As the hours wore on in the house, Komisarjevky said the tension between Hayes and himself increased.
"The stress level was very high and, um, I never done anything like this. Anyway, I was very uncomfortable, uh, with the situation and um, um I felt very out of control in the whole thing," Komisarjevsky said.
After Hawke-Petit returns from the bank with $15,000 the men demanded, Hayes raped and strangled her, according to testimony in Hayes' trial.
The two men begin to discuss killing the family and burning the house down to avoid leaving behind any DNA evidence.
On the tapes, Komisarjevsky puts the blame squarely on Hayes.
"He began ranting and raving about DNA, and he was mad at me because I had on several occasions accidentally used his name in front of the occupants in the house, um, and I all of a sudden you know got to kill them," Komisarjevsky said.
"We go to kill the whole family and burn the house down on top of them. Um, that was not, that was not the plan. I'm, I'm not killing anyone," Komisarjevsky said.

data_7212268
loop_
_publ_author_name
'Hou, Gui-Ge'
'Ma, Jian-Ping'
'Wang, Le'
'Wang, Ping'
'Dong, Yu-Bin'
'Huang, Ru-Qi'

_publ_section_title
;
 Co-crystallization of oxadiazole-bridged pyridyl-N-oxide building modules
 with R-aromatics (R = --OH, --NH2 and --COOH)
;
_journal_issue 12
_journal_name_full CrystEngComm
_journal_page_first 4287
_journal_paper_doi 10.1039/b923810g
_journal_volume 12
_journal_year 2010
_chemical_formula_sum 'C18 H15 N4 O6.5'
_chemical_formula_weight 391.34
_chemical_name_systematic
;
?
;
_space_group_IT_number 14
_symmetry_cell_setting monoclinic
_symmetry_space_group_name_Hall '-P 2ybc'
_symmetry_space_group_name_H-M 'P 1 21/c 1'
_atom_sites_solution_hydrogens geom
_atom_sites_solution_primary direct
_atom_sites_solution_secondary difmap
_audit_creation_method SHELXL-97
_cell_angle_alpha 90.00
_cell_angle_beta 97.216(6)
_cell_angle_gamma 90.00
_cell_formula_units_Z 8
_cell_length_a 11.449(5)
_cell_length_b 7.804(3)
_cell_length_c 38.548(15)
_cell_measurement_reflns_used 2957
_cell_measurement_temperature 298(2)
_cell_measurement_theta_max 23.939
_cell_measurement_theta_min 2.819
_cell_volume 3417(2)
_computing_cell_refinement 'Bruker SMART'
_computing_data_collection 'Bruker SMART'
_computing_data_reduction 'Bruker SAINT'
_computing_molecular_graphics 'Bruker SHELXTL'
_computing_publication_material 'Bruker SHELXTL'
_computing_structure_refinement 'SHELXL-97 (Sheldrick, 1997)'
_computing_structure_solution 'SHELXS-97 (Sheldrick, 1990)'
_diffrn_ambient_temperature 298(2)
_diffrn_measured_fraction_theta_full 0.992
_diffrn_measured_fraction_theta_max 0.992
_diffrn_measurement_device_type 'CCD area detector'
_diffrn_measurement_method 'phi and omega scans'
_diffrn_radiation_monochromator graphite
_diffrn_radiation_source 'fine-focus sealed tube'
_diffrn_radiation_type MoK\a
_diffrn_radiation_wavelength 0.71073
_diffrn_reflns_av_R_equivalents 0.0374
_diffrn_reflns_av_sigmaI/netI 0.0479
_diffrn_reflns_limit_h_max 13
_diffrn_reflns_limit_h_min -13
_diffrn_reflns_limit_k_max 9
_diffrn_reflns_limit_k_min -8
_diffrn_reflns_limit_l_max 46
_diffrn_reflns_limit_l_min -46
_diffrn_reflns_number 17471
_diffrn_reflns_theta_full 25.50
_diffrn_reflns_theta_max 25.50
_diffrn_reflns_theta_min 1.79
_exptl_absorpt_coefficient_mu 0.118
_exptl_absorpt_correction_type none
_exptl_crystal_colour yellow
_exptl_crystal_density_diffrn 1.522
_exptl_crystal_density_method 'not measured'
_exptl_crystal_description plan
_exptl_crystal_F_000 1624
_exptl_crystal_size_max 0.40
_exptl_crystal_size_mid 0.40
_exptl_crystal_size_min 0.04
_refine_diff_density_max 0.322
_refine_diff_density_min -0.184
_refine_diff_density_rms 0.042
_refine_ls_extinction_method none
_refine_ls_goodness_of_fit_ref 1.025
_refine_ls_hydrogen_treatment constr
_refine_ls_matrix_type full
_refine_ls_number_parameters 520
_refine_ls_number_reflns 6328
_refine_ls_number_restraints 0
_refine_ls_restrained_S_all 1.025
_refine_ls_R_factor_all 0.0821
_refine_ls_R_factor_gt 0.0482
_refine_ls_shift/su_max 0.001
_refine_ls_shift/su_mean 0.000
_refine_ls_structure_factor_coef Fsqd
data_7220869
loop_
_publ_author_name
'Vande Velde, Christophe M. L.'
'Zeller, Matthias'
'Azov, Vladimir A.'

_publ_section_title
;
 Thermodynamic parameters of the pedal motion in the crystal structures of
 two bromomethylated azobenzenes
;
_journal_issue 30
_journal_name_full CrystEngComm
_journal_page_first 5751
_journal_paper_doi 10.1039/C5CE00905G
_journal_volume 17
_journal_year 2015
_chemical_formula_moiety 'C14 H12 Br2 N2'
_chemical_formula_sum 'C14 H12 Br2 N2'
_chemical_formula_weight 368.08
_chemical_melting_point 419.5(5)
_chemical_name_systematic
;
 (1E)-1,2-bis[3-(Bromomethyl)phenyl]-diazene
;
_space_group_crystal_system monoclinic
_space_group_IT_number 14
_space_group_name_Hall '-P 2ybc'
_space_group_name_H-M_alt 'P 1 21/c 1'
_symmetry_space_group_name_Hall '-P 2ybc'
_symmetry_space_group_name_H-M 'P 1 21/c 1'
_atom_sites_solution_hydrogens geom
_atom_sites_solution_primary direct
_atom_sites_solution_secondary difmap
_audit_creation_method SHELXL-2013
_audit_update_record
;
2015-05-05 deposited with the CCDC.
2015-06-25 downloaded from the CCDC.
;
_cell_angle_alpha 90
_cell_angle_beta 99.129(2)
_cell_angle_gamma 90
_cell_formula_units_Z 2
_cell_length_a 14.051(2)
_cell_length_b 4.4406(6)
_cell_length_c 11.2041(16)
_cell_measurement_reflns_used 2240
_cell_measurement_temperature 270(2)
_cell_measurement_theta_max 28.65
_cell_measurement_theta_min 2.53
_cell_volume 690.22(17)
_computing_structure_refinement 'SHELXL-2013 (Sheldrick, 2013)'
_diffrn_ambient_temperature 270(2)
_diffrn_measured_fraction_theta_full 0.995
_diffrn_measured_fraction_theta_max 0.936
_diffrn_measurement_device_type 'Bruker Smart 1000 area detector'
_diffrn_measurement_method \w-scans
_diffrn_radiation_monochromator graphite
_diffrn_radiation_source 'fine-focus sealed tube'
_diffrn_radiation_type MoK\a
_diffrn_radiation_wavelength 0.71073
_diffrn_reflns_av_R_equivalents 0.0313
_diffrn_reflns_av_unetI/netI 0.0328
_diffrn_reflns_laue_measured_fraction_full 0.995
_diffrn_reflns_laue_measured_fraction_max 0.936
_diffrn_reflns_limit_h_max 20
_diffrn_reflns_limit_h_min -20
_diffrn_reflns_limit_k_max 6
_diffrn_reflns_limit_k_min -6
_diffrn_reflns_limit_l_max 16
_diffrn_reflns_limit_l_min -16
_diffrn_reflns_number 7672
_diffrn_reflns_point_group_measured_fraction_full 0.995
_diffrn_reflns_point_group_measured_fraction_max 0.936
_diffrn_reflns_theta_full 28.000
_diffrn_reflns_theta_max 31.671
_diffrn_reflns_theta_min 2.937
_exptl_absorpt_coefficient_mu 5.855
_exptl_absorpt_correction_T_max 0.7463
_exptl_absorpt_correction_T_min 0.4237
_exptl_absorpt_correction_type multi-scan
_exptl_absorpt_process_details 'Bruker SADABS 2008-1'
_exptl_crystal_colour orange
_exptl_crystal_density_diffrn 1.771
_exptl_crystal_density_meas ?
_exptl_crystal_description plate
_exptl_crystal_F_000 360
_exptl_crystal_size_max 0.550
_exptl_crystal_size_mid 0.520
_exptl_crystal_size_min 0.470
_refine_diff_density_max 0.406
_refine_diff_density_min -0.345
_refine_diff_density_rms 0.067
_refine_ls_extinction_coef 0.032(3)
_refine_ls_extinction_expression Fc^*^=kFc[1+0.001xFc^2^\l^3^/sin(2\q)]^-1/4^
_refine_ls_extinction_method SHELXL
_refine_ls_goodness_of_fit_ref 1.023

He claims he argued with Hayes over the plan to kill the family, particularly the girls.
"I was like you can't seriously, be, be contemplating burning these, these two girls alive…I was just like that's unconscionable," he said on the tape.
But within the hour Hayes began pouring three or four containers of gasoline in the house and after three attempts to light a match, he ignited the inferno.
The two men were arrested just outside the house a short time later.
In one of the final minutes of his audiotaped confession, Komisarjevsky seems to be particularly struck by the death of the two girls.
"They did every, they did, they did what they were supposed to do. There was no reason for them to die. They were compliant the entire way, both you know, very bright young ladies," he said.